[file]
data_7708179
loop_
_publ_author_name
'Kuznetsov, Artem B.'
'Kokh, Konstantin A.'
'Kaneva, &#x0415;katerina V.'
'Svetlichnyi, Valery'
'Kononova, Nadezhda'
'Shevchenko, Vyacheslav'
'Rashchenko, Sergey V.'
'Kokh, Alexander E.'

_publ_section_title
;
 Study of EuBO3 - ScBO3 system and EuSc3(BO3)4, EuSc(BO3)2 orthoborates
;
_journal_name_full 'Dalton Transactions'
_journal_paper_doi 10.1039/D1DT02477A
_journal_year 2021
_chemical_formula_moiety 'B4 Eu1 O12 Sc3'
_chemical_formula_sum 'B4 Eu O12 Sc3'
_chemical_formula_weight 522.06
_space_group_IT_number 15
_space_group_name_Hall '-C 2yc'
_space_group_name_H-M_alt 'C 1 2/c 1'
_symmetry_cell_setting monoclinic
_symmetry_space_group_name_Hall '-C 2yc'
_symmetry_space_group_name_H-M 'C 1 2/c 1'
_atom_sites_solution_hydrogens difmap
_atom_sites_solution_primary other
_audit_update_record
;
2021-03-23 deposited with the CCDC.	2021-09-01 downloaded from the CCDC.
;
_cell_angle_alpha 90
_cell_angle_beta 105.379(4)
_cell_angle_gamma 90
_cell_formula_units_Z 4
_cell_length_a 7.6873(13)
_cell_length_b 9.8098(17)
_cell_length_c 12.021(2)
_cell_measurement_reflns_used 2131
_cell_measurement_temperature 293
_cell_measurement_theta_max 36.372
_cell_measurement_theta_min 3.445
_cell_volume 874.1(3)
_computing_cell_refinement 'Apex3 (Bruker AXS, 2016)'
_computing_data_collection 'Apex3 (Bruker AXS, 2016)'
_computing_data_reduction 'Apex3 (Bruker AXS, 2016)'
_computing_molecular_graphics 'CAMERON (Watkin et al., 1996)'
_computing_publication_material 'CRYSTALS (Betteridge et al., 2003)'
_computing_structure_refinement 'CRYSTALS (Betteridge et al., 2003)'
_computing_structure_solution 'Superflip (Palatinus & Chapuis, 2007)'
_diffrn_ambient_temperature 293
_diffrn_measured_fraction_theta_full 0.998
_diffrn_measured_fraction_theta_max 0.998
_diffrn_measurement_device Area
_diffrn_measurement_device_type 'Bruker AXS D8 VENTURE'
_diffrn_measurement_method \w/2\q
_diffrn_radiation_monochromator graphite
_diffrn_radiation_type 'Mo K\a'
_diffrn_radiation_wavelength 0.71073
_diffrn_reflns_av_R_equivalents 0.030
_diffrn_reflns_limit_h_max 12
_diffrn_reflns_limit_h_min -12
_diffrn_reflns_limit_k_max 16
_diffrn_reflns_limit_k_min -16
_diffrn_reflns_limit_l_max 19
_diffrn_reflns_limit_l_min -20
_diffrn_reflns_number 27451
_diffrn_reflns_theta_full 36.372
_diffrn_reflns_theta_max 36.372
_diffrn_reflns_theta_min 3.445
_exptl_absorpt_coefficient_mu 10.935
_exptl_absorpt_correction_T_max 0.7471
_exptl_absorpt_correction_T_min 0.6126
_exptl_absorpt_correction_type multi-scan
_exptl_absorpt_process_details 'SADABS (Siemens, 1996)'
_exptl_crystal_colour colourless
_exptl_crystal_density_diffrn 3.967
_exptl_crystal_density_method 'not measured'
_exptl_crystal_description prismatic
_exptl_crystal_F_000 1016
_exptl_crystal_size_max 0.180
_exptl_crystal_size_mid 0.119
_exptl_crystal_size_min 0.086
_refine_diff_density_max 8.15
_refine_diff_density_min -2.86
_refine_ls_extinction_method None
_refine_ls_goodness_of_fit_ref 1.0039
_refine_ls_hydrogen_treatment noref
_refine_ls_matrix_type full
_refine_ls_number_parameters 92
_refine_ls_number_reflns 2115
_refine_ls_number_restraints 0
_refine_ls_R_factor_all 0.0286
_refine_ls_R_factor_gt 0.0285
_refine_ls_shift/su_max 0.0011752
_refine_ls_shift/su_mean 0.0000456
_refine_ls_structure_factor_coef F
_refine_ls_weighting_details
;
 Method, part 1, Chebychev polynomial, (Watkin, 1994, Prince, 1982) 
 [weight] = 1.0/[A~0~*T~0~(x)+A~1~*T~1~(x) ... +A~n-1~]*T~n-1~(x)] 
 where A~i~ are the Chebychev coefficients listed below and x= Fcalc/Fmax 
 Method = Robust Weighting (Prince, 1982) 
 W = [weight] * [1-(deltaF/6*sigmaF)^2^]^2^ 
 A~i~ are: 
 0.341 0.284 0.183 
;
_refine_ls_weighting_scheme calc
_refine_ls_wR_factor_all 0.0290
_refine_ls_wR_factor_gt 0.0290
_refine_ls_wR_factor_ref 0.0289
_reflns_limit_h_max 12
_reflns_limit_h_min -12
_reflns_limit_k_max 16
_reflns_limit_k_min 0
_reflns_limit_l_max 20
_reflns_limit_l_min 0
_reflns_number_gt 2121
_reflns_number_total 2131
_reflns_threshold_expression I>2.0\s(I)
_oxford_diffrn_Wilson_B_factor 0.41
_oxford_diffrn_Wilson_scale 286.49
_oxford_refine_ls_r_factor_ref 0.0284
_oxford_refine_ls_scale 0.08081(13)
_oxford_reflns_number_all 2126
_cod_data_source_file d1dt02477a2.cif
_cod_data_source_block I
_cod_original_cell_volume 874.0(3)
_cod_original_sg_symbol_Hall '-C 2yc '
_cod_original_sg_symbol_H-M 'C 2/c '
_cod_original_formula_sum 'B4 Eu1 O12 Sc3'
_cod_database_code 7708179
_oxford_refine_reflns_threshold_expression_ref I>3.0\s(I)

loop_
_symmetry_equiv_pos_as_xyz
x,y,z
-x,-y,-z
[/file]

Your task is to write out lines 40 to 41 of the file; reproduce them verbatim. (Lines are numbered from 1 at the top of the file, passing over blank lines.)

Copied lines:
_cell_length_c 12.021(2)
_cell_measurement_reflns_used 2131